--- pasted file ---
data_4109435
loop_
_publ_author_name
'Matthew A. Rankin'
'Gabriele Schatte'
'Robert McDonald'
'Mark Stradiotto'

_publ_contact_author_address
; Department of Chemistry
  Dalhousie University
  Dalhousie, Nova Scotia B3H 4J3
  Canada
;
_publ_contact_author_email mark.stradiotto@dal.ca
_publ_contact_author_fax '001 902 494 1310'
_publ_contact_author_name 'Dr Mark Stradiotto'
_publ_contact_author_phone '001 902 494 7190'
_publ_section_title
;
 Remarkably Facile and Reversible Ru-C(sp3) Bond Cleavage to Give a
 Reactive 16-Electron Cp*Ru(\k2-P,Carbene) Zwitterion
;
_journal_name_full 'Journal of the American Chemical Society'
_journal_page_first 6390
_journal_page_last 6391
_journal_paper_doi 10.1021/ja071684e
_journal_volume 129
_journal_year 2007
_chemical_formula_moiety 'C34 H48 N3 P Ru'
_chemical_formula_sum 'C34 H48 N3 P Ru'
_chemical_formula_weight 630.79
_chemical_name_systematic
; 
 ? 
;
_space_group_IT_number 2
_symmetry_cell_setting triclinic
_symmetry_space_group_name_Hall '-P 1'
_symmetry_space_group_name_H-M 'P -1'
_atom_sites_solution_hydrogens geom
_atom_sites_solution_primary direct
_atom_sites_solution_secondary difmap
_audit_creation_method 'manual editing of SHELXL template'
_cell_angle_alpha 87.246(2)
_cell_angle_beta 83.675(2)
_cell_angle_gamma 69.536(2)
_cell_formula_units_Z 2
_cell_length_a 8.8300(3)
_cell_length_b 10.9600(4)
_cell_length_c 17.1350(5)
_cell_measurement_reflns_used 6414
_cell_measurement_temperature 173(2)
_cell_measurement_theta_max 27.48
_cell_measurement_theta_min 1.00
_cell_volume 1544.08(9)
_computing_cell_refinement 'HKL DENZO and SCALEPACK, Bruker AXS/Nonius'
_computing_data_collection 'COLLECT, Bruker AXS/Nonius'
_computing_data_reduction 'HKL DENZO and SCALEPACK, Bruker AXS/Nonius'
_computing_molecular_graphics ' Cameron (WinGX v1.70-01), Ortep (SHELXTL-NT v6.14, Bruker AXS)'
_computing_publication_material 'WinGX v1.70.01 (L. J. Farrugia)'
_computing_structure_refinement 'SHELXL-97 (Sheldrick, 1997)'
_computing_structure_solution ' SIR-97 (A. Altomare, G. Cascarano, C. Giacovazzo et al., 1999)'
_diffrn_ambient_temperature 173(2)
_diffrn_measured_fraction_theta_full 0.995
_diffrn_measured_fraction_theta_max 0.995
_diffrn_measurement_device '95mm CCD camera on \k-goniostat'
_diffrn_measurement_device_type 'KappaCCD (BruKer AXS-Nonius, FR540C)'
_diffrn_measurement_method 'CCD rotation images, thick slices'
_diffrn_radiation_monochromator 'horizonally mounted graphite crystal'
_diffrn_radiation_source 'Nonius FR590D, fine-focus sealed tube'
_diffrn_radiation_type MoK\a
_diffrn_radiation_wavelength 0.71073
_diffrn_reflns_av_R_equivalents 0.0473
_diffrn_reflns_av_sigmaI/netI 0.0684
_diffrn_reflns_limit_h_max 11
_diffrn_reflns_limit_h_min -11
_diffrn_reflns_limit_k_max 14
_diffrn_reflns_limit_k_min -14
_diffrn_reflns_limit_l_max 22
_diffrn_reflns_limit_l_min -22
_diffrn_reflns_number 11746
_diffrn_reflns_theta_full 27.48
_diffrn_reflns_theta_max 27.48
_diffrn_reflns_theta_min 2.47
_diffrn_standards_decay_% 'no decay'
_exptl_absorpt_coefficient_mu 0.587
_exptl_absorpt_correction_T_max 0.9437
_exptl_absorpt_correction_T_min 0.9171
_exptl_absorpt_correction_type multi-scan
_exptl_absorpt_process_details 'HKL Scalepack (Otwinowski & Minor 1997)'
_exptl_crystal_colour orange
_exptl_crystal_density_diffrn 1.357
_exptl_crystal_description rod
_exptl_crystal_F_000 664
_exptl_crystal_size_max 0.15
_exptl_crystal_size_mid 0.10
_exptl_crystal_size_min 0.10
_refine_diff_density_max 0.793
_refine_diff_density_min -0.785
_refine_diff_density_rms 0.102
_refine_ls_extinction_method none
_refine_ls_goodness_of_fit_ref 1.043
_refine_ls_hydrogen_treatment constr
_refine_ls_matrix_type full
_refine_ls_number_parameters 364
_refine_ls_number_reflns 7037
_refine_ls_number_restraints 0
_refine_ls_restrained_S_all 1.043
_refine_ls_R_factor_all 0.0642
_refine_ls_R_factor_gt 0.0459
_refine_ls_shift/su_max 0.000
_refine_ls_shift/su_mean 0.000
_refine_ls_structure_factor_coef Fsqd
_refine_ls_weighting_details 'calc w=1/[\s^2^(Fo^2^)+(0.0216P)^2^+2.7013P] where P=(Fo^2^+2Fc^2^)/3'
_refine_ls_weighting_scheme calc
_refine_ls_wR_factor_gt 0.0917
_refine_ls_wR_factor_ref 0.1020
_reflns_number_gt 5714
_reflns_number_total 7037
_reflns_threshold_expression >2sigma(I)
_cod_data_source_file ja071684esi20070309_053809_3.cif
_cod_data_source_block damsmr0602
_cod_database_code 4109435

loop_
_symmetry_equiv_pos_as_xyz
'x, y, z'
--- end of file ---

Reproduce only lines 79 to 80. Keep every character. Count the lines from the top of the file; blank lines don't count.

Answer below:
_diffrn_reflns_limit_l_max 22
_diffrn_reflns_limit_l_min -22